Those who have been following the OECD’s two-pillar global tax reform plan will know that the European Union countries have so far failed to reach unanimous agreement on a draft directive to implement Pillar Two’s global minimum tax regime. The US is not taking any steps to implement either of the two pillars, nor are developing countries moving toward implementation.
However, five European countries—France, Germany, Italy, Spain, and the Netherlands—recently indicated their intention to proceed with implementation of the Pillar Two, regardless of whether other EU member states agree to do so. Pascal Saint-Amans, the outgoing head of the Organization for Economic Cooperation and Development’s tax policy center, said in a recent interview that if Pillar Two is enacted by a first mover or a group of first movers, other countries will follow “like dominoes.”
The argument for such a domino effect is based on the so-called backstop rule in Pillar Two, which provides for countries that have enacted Pillar Two to collect top-up tax from a locally resident company with respect to undertaxed profits booked in foreign affiliates in countries that have not enacted Pillar Two. In short, the concept is, “if you don’t tax it, we will.”
However, it isn’t clear that the backstop rule would actually work—particularly if one or more tax treaties are in place between the country that has adopted Pillar Two and the countries where the undertaxed profits arose.
Adopting Pillar Two—the global minimum tax proposal, or GloBE rules—as provided in the proposed EU directive would require each of the adopting countries to pass legislation imposing top-up tax with respect to the undertaxed profits of businesses with at least 750 million euros in annual revenue, based on their financial statement income (with certain adjustments). Undertaxed profits are determined on a country-by-country basis. If the business’s effective tax rate in a country is less than 15% of the adjusted financial statement income booked in group companies resident in that country, additional tax is payable by the locally resident parent company to bring the effective rate up to 15%.
Under the backstop rule, also known as the UTPR, if a locally resident company is part of a foreign-owned group, and the foreign parent company’s country of residence has not adopted the Pillar Two rules, the Pillar Two country would receive an allocation of top-up tax with respect to the undertaxed profits of the entire global group. The allocated amount could be collected from one or more locally resident group companies in any manner chosen by the Pillar Two country. The allocation of undertaxed profits would be based on the number of employees and the net book value of tangible business assets of the group in each Pillar Two country.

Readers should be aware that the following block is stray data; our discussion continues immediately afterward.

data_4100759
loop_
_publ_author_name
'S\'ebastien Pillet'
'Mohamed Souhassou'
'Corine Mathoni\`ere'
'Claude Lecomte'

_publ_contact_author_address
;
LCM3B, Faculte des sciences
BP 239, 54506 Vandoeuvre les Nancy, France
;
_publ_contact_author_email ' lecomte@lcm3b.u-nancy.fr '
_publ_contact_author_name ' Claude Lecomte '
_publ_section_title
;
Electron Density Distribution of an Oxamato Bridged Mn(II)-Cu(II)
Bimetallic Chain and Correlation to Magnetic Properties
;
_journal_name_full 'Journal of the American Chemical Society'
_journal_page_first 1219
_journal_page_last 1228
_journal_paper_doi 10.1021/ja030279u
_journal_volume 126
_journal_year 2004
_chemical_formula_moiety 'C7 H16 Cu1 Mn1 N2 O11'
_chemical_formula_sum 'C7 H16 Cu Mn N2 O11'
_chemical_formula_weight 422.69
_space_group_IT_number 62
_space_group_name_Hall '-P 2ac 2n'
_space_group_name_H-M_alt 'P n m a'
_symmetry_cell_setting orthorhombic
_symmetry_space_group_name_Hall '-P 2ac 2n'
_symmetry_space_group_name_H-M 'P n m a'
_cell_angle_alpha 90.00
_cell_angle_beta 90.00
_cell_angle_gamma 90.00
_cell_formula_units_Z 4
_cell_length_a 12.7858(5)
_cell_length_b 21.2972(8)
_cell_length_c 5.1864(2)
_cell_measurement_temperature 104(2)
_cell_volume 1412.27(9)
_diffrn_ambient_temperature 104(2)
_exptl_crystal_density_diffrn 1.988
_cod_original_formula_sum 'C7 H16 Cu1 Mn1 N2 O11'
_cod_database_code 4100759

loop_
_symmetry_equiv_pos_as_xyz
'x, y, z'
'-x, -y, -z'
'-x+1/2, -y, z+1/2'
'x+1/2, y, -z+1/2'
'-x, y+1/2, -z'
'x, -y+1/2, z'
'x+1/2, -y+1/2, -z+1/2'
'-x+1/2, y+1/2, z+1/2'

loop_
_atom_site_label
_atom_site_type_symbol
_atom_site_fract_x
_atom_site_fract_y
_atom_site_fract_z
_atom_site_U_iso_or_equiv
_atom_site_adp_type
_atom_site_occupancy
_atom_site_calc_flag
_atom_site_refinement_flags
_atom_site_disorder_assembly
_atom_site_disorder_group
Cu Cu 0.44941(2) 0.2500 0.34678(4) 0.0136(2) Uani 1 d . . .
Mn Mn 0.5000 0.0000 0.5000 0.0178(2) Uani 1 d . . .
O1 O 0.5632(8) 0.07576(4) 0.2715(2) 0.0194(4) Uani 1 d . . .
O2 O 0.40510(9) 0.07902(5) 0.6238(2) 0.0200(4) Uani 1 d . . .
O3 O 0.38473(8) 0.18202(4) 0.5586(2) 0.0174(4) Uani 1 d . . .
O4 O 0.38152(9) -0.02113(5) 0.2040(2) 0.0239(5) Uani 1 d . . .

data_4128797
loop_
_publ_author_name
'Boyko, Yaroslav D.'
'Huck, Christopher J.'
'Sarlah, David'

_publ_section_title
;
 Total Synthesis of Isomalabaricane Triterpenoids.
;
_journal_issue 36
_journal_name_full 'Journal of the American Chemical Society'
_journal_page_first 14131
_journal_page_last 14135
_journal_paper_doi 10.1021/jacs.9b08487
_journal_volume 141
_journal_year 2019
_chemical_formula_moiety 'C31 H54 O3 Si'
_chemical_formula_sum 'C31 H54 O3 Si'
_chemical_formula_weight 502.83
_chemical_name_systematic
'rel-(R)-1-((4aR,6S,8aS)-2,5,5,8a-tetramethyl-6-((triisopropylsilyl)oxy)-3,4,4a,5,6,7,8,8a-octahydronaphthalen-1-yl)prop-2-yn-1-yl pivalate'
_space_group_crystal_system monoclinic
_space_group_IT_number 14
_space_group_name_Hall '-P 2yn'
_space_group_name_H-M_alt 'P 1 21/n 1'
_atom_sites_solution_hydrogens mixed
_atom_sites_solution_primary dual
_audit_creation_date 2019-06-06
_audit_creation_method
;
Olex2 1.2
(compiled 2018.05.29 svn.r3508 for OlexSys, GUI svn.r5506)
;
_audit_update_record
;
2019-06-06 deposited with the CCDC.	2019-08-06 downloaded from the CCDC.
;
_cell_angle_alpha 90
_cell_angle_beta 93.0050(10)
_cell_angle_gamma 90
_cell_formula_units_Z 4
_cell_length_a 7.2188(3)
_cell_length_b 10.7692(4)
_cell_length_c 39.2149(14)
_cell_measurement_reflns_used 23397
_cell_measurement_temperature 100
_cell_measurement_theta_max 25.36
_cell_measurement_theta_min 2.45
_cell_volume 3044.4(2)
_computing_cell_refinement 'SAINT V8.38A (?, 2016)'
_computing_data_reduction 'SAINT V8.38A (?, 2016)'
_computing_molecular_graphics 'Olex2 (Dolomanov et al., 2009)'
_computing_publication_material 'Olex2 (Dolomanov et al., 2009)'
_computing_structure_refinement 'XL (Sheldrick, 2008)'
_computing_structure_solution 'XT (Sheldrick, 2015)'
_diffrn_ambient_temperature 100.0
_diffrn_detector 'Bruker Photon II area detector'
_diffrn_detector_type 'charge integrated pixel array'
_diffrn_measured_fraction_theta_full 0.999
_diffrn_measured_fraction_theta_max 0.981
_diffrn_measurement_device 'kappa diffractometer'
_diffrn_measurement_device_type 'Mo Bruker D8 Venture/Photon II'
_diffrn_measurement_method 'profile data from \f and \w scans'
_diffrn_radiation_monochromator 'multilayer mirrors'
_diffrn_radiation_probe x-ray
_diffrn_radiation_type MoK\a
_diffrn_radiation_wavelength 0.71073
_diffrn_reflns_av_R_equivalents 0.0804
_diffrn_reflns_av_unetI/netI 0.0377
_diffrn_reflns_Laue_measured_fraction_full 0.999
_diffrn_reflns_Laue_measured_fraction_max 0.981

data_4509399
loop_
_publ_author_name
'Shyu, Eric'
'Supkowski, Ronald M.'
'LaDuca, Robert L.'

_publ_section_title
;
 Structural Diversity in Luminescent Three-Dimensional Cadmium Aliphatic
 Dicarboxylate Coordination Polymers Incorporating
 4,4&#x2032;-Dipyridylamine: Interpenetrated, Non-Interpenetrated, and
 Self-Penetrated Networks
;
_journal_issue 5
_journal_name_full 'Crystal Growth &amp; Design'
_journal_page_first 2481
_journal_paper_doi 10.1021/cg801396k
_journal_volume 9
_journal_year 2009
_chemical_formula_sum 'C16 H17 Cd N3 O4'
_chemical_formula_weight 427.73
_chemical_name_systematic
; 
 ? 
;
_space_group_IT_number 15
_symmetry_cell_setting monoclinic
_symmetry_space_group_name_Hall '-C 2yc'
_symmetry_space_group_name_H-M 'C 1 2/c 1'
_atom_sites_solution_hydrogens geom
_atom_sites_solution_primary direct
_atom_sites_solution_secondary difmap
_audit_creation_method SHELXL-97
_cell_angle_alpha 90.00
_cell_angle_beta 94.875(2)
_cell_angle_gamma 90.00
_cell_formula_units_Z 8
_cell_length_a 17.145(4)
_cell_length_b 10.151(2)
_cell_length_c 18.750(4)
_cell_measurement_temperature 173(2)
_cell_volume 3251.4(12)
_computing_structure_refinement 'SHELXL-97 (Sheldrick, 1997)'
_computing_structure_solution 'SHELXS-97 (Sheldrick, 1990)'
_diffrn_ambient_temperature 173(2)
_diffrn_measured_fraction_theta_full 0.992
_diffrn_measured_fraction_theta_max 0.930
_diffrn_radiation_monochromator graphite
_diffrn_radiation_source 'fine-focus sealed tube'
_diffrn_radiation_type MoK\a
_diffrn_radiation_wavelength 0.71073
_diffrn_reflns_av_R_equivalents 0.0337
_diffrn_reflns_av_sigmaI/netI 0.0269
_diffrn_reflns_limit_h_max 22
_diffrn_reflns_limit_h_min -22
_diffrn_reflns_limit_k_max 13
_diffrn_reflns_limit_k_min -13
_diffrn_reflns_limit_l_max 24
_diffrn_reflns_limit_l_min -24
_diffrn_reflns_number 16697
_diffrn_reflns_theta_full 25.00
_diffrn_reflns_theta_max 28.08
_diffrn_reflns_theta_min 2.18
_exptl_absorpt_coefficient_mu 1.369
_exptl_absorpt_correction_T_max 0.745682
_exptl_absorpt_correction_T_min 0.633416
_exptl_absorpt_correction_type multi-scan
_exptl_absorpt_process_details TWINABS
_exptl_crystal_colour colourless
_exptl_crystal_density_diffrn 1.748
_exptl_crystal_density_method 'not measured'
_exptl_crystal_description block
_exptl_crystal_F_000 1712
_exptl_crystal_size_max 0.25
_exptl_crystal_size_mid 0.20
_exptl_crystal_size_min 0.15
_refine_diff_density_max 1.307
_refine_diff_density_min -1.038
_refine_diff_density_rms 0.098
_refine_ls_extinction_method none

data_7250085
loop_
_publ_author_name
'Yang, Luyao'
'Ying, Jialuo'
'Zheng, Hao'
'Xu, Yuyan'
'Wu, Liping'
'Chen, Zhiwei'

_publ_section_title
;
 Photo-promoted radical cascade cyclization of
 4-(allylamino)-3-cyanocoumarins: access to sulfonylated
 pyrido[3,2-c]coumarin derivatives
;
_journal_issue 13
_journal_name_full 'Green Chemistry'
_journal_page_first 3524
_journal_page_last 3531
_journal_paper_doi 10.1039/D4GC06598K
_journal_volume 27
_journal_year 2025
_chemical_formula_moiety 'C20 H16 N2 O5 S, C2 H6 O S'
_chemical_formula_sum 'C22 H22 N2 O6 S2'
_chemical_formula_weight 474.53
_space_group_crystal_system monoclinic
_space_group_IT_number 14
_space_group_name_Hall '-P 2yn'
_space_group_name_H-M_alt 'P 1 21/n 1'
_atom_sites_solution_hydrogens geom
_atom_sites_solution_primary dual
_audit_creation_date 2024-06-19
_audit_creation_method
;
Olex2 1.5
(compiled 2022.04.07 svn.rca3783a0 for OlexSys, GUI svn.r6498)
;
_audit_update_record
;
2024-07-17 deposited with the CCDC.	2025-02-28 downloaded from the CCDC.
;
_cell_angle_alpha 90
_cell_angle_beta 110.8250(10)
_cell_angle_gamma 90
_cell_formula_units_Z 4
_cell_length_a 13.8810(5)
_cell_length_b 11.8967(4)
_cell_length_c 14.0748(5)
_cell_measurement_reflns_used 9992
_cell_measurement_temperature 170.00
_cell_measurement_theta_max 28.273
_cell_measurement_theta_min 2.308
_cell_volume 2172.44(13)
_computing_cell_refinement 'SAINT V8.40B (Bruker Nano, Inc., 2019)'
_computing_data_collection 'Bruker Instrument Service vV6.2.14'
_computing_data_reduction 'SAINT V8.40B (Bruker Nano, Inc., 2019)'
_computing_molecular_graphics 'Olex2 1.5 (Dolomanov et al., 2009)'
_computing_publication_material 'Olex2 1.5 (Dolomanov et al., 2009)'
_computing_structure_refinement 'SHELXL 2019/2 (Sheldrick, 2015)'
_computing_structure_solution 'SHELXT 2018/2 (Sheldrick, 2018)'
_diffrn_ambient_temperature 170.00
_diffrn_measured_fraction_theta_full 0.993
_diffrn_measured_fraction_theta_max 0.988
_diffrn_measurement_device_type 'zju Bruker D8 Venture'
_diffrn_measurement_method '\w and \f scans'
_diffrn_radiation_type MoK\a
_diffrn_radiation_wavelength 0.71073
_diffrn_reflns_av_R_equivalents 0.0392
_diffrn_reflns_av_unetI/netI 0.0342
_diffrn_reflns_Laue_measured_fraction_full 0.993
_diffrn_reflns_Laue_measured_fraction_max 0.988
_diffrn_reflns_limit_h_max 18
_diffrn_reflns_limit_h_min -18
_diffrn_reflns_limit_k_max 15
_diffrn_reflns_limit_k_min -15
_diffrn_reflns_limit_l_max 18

For example, let’s assume that a foreign-parented group includes companies in each of the five European countries that intend to adopt the Pillar Two rules and includes a US company doing business only in the US. If the US doesn’t adopt Pillar Two and the US company’s effective tax rate (based on adjusted financial statement income) is less than 15% due to nonrefundable tax credits such as the R&D credit, the amount of top-up tax necessary to bring the US company’s rate up to 15% would be allocated among the five European countries based on the group’s employees and assets in each of the five countries. The allocated amount would be payable by the local group company in each country.
Given that the US has tax treaties with the five countries in question, the US company in this scenario could arguably claim that its profits were being taxed in violation of the treaties—since each treaty provides that business profits of a resident of a contracting state (the US company’s profits) cannot be taxed in the other contracting state (France, Germany, etc.) unless those business profits are attributable to a permanent establishment in that country.
The OECD said in its 2020 Blueprint report on the proposed Pillar Two global minimum tax that treaties shouldn’t prevent the backstop rule from functioning effectively because treaties have been interpreted as allowing the taxation of foreign affiliates’ profits under controlled foreign company rules, and many treaties include a so-called saving clause that preserves each country’s right to tax its own residents as it chooses. But the rationale regarding CFC rules—namely, that the parent company is participating in the earning of the foreign profits through its control of the foreign subsidiaries—would not exist in many cases of the Pillar Two backstop rule.
It is doubtful whether the saving clause in a treaty would be sufficient to justify taxing a local resident on profits of a resident of the other country that were earned in the other country from business having no connection with the taxing country. Surely, such taxation would be inconsistent with the purpose of the treaty.
Thus, it is unlikely that the operation of the Pillar Two backstop will be as simple in practice as saying, “if you don’t tax it, we will.” The existence of thousands of tax treaties undermines the rationale for predicting a domino effect from early adoption of Pillar Two by first movers.
This article does not necessarily reflect the opinion of The Bureau of National Affairs, Inc., the publisher of Bloomberg Law and Bloomberg Tax, or its owners.
Jeff VanderWolk is a partner at Squire Patton Boggs (US) LLP.
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